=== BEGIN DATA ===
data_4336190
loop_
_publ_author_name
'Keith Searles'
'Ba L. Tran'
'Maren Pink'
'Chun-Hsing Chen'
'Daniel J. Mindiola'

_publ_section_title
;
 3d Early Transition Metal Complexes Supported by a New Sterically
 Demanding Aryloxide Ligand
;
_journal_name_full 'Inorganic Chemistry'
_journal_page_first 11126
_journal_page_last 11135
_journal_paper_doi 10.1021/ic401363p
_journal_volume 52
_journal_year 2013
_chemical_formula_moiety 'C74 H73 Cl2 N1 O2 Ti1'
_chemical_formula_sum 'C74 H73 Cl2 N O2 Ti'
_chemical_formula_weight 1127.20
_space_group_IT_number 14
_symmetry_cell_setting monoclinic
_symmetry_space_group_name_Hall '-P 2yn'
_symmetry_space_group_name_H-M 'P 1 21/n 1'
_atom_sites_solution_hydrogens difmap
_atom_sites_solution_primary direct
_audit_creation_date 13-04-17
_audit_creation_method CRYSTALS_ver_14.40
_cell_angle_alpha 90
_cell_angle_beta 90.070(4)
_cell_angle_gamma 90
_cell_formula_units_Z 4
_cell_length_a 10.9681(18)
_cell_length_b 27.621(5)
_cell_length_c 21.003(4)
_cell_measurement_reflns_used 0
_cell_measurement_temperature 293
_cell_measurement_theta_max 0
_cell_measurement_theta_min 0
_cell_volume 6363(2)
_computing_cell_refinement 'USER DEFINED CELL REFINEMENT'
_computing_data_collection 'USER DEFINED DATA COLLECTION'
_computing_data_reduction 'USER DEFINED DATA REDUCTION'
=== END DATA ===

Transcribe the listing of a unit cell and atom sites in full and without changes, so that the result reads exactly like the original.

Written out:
data_4336190
loop_
_publ_author_name
'Keith Searles'
'Ba L. Tran'
'Maren Pink'
'Chun-Hsing Chen'
'Daniel J. Mindiola'

_publ_section_title
;
 3d Early Transition Metal Complexes Supported by a New Sterically
 Demanding Aryloxide Ligand
;
_journal_name_full 'Inorganic Chemistry'
_journal_page_first 11126
_journal_page_last 11135
_journal_paper_doi 10.1021/ic401363p
_journal_volume 52
_journal_year 2013
_chemical_formula_moiety 'C74 H73 Cl2 N1 O2 Ti1'
_chemical_formula_sum 'C74 H73 Cl2 N O2 Ti'
_chemical_formula_weight 1127.20
_space_group_IT_number 14
_symmetry_cell_setting monoclinic
_symmetry_space_group_name_Hall '-P 2yn'
_symmetry_space_group_name_H-M 'P 1 21/n 1'
_atom_sites_solution_hydrogens difmap
_atom_sites_solution_primary direct
_audit_creation_date 13-04-17
_audit_creation_method CRYSTALS_ver_14.40
_cell_angle_alpha 90
_cell_angle_beta 90.070(4)
_cell_angle_gamma 90
_cell_formula_units_Z 4
_cell_length_a 10.9681(18)
_cell_length_b 27.621(5)
_cell_length_c 21.003(4)
_cell_measurement_reflns_used 0
_cell_measurement_temperature 293
_cell_measurement_theta_max 0
_cell_measurement_theta_min 0
_cell_volume 6363(2)
_computing_cell_refinement 'USER DEFINED CELL REFINEMENT'
_computing_data_collection 'USER DEFINED DATA COLLECTION'
_computing_data_reduction 'USER DEFINED DATA REDUCTION'